Steel pan making
The making of steel pans, a percussive instrument originating from Trinidad and Tobago (see also percussion instrument making).
|Historic area of significance
|Area currently practised
|Origin in the UK
The steel pan, also known as pan, is the national instrument of Trinidad and Tobago and was invented in the late 1930s. The steel pan developed from the Carnival, which slaves in Trinidad could not take part in so they formed their own, parallel celebration called Canboulay. The first instruments developed in the evolution of steel pan were Tamboo-Bamboos, tunable sticks made of bamboo wood. These were hit onto the ground and with other sticks in order to produce sound. Tamboo-Bamboo bands also included percussion of various metal and glass objects such as spoons and bottles. This then lead onto the invention of the first steel pans. The Trinidad All Steel Percussion Orchestra (known as TASPO) attended the Festival of Britain in 1951 and was the first steel band to perform in the UK.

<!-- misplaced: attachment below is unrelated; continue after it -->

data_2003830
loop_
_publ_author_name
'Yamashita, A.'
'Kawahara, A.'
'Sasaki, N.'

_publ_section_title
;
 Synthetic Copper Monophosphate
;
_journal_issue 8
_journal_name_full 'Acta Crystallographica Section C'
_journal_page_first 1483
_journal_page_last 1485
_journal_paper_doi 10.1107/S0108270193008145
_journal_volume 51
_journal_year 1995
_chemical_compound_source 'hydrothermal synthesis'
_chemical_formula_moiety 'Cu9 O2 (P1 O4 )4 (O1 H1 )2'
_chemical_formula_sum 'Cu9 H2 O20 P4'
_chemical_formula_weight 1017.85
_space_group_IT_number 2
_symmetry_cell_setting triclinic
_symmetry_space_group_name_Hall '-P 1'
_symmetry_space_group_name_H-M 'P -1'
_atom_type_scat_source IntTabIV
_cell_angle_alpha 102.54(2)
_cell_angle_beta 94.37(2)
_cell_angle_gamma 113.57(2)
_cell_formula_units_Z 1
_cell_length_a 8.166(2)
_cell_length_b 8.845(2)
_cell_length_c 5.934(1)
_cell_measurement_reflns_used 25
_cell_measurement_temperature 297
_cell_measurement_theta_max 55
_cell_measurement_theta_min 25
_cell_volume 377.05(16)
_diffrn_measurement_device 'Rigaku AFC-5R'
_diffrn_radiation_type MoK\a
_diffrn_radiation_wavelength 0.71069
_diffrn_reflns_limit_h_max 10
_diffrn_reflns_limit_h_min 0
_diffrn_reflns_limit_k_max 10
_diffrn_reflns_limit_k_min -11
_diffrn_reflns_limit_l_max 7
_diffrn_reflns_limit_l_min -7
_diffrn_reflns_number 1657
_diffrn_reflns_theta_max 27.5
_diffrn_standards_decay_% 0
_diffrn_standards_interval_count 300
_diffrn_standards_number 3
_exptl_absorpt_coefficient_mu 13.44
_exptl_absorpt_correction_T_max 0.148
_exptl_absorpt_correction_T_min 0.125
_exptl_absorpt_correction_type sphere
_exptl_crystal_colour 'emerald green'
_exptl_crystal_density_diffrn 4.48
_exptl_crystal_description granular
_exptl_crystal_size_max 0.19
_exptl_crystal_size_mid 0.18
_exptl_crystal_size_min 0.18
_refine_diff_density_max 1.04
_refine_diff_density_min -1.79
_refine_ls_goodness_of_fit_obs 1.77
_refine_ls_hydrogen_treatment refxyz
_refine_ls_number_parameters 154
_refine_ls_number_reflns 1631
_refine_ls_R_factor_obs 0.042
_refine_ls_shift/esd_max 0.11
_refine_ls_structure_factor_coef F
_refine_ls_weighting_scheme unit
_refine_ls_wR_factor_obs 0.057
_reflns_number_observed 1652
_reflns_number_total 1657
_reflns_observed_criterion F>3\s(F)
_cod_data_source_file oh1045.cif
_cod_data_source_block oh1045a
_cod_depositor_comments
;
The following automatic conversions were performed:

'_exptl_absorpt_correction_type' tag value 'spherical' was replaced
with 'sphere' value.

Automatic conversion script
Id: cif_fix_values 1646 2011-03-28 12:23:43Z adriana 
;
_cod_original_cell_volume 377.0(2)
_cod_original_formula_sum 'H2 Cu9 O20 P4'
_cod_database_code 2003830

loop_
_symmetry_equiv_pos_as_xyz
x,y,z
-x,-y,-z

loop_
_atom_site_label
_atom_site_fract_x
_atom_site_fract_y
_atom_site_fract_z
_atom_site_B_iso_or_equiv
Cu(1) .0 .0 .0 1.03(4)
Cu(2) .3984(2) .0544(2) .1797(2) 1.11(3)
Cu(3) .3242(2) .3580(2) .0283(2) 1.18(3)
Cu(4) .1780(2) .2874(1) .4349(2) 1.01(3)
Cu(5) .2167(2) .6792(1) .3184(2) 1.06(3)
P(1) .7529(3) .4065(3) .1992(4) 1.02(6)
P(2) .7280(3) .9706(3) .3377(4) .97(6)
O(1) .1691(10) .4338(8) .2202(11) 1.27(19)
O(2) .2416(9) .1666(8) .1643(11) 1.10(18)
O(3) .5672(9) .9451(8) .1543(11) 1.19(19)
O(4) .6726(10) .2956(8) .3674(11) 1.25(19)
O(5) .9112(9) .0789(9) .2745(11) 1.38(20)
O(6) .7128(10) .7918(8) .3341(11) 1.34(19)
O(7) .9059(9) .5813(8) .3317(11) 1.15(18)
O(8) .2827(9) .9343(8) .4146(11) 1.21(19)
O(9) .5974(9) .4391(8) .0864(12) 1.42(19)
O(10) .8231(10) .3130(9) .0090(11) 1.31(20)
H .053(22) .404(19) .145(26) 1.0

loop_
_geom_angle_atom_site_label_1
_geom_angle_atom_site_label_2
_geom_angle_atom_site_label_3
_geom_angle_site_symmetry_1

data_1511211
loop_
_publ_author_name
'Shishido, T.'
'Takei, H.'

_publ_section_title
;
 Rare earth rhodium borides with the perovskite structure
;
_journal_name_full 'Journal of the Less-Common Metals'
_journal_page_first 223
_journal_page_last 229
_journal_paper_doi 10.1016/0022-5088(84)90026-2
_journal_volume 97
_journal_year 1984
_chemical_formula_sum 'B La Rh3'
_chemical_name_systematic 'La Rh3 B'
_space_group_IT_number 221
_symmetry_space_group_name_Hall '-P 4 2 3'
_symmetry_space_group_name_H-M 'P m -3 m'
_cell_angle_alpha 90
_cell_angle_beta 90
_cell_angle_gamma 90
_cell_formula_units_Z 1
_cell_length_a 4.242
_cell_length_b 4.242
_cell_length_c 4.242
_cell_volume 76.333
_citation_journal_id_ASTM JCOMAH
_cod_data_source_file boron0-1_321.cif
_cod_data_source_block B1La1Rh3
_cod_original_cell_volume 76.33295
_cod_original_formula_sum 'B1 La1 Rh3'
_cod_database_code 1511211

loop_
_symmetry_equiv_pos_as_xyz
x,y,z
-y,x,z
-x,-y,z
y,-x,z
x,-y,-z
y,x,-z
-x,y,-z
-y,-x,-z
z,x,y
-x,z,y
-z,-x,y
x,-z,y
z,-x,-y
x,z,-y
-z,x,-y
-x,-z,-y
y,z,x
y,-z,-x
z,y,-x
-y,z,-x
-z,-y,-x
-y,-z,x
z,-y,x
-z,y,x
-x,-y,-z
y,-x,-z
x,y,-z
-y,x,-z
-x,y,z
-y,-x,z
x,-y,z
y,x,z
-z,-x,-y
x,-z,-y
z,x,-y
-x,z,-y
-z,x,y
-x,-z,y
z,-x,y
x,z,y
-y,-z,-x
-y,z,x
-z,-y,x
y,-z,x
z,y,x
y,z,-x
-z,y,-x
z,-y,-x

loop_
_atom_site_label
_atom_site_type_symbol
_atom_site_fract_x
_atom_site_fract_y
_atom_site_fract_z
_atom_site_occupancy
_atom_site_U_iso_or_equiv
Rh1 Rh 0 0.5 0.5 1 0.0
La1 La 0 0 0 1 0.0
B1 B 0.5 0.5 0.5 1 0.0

To make a steel pan a 55-gallon oil barrel is stretched into a concave bowl or dish shape. Depending on the type of pan being made, the barrel’s side (or ‘skirt’) is cut to the proper length. The panmaker uses hammers of various sizes and ‘pongs’ the traced notes making them stand out like bubbles. Each note is then tuned by using a variety of hammers until it reaches a perfect pitch.
The hand drum is the newest kind of steel pan instrument.
Issues affecting the viability of the craft
- Most of the training for tuning and making steel pans take place in the USA or Trinidad.
- Steel pan making does not currently enjoy qualifications from a recognised body such as ABRSM, Trinity or OCR.
Craftspeople currently known
The latest invention is the E Pan and electronic steel pan that operates like a keyboard.